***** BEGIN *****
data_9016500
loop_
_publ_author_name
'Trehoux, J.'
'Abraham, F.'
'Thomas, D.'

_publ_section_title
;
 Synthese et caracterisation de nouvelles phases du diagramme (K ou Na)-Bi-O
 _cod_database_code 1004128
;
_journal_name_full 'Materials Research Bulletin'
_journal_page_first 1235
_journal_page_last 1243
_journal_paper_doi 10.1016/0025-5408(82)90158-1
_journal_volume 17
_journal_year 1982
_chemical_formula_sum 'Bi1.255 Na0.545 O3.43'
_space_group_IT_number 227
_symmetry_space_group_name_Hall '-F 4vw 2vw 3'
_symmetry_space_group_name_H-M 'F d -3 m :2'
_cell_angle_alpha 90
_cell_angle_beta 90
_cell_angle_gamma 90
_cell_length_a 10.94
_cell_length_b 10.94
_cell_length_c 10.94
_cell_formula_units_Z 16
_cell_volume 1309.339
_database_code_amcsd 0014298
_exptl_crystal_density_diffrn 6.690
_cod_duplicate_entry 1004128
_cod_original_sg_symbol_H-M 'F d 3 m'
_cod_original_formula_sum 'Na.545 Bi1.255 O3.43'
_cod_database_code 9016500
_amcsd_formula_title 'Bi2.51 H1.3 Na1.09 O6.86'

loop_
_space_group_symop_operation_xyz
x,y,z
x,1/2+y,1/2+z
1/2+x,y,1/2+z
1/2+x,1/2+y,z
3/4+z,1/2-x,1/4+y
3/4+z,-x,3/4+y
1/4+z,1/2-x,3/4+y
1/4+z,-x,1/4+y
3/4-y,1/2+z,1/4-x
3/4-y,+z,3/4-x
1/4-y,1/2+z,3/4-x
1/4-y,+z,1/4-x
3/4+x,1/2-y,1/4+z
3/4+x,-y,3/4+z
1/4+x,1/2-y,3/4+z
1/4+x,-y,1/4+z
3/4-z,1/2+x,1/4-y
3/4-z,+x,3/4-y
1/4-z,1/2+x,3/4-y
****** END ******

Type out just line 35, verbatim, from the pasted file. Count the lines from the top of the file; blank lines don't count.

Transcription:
_cod_database_code 9016500